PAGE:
Hollande slammed for interfering with partner Valerie Trierweiler's defamation case
Valerie Trierweiler's libel suit against two unofficial biographers backfired, after it was revealed that her partner Francois Hollande and his Interior Minister had written letters to the court supporting her case.
The leaked letters raised questions about the independence of the judiciary and the separation of powers in the Republic.
Hollande had pledged before his election last May that, as President, he would "allow justice to function in an independent way."
It also played into the hands of the right-wing opposition party, the Union pour un Mouvement Populaire (UMP).
Its leader, Jean-Francois Cope, asked how Hollande could have given "so many moral lessons to [former President Nicolas] Sarkozy while not applying them to himself," the Independent reported.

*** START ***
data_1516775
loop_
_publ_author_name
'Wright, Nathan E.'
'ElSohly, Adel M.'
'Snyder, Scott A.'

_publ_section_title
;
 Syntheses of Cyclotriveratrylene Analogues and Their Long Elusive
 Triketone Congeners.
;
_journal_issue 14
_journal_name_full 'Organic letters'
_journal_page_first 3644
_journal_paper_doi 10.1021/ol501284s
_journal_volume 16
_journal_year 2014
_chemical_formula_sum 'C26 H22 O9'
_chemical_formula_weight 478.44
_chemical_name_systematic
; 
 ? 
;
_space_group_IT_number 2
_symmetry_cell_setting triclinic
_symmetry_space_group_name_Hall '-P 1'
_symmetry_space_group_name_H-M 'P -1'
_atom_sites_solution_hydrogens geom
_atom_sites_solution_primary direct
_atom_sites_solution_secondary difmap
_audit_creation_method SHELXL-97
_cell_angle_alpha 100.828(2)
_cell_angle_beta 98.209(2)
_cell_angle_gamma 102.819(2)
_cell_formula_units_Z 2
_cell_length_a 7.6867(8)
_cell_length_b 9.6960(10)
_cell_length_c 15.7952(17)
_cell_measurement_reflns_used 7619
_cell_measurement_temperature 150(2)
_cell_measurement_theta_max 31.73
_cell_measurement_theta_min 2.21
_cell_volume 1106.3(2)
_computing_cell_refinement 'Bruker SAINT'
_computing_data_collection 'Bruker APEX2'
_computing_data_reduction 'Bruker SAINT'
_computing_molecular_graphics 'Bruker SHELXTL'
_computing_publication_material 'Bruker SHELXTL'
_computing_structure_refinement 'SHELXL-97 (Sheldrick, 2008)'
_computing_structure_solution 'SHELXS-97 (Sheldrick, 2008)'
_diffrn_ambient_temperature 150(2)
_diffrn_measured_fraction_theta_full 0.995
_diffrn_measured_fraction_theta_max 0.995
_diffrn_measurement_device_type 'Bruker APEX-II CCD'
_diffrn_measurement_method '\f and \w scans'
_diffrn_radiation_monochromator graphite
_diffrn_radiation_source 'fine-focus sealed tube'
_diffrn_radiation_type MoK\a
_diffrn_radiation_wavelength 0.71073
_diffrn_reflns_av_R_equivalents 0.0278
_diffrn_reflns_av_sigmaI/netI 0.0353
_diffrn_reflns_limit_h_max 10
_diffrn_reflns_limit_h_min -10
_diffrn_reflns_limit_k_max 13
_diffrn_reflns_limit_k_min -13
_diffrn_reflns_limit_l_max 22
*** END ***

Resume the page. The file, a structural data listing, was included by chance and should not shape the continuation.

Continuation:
Trierweiler, 47, launched her libel action against two journalists who in September published a biography entitled 'La Frondeuse' (The Troublemaker).
She accuses them of invading her privacy and is seeking 80,000 euros in damages.
The book notably alleged that she was in a love triangle nine years ago with a prominent right-wing politician, the former economic recovery minister Patrick Devedjian, and with Hollande, the Socialist party leader, when all three were married or in long-term relationships.
Devedjian is also suing the book's authors.
Hollande's letter was handwritten and on plain notepaper. In it, the President dismissed as "inventions" an allegation that he wrote to the UMP grandee Edouard Balladur in 1995, suggesting a rapprochement with the Socialists.
The letter from the Interior Minister, Manuel Valls, was on paper with a ministry letterhead.
Sources close to the President denied that Hollande's intervention was a form of "pressure" on the court, which is to rule on the case on January 28.
They said that it was a "personal testimony" as a private citizen in the case concerning his partner.